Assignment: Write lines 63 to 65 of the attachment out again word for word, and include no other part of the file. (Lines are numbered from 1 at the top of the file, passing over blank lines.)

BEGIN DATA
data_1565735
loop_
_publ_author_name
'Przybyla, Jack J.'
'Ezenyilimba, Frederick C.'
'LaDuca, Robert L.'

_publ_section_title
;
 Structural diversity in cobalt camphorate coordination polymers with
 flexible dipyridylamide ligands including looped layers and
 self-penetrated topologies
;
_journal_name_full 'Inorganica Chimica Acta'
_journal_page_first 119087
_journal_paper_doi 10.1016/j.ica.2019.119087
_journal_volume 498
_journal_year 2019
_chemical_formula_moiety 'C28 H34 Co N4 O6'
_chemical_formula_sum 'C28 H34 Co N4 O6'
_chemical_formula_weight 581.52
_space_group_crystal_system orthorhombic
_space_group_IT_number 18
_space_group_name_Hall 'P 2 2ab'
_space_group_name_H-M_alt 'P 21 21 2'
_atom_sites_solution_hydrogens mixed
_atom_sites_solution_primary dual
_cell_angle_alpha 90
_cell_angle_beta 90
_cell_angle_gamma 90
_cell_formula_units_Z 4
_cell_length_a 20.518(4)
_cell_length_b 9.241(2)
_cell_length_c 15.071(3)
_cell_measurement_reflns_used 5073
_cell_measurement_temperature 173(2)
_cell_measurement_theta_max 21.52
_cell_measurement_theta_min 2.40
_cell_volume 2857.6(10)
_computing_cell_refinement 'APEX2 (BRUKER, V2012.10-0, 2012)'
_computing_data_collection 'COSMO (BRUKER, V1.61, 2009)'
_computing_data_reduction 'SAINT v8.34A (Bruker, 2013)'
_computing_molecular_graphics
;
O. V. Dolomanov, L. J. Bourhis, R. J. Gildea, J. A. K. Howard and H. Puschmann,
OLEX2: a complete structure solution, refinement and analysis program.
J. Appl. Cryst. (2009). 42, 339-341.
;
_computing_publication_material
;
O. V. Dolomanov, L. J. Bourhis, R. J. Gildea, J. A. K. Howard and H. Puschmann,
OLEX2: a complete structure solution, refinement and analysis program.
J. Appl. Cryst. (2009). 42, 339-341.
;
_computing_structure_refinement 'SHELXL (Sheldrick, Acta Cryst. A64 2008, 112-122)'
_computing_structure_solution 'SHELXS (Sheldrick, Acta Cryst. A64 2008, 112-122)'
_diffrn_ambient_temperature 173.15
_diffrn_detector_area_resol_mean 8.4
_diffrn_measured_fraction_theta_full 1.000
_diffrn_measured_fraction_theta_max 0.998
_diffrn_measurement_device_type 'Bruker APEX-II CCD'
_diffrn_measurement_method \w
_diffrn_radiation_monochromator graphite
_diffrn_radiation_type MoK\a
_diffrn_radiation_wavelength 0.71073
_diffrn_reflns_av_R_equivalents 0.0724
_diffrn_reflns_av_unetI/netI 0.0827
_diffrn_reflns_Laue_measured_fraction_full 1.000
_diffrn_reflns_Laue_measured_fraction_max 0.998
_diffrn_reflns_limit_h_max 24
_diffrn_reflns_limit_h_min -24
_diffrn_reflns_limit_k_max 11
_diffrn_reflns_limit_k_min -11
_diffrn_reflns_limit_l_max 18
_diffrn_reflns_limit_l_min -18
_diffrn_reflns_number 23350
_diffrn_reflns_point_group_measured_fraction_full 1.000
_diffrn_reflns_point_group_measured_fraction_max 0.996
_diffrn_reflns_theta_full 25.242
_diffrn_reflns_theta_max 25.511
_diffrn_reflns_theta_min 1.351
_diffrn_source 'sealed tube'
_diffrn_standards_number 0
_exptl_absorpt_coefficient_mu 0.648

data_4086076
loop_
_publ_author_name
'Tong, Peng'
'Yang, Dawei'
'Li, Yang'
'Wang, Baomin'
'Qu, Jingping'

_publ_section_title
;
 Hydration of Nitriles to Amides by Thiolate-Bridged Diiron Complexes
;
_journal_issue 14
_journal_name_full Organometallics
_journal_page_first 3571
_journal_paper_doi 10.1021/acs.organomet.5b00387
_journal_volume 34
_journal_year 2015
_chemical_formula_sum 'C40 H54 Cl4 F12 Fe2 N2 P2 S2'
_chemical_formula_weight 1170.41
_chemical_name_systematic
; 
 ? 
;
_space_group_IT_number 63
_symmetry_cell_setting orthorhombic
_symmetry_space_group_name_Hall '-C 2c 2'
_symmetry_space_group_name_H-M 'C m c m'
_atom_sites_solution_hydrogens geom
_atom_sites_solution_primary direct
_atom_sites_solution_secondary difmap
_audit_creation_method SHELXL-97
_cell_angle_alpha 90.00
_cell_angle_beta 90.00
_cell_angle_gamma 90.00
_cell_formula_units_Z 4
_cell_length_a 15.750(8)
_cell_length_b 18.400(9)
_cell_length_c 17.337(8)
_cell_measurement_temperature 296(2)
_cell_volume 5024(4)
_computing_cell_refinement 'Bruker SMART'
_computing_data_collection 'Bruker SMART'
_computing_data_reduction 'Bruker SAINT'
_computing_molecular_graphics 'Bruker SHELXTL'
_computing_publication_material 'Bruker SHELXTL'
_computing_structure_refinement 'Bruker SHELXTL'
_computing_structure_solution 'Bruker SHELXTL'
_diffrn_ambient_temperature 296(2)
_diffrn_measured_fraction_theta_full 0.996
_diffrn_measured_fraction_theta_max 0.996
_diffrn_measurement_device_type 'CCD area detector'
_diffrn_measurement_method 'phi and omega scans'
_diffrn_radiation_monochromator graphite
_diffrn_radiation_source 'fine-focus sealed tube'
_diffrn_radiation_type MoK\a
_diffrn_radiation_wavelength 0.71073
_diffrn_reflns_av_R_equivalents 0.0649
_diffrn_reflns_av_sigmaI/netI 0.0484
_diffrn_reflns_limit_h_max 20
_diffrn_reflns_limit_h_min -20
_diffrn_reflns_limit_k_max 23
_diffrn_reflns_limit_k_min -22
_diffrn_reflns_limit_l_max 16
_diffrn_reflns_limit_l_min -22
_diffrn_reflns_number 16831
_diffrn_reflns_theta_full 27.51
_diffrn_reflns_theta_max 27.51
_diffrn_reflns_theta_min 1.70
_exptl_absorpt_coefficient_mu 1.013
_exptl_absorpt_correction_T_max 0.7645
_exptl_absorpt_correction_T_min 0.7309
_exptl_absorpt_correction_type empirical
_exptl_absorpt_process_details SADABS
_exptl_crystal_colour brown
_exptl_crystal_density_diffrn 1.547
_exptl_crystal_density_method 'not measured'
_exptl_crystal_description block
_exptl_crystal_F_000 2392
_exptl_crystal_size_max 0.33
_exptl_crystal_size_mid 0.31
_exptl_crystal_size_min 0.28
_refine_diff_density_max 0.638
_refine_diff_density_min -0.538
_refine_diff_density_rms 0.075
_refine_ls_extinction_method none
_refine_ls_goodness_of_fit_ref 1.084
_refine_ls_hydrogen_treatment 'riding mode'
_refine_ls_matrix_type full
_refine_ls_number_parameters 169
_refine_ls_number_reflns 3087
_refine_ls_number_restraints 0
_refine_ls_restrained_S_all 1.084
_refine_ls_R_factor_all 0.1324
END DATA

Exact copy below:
_diffrn_radiation_type MoK\a
_diffrn_radiation_wavelength 0.71073
_diffrn_reflns_av_R_equivalents 0.0724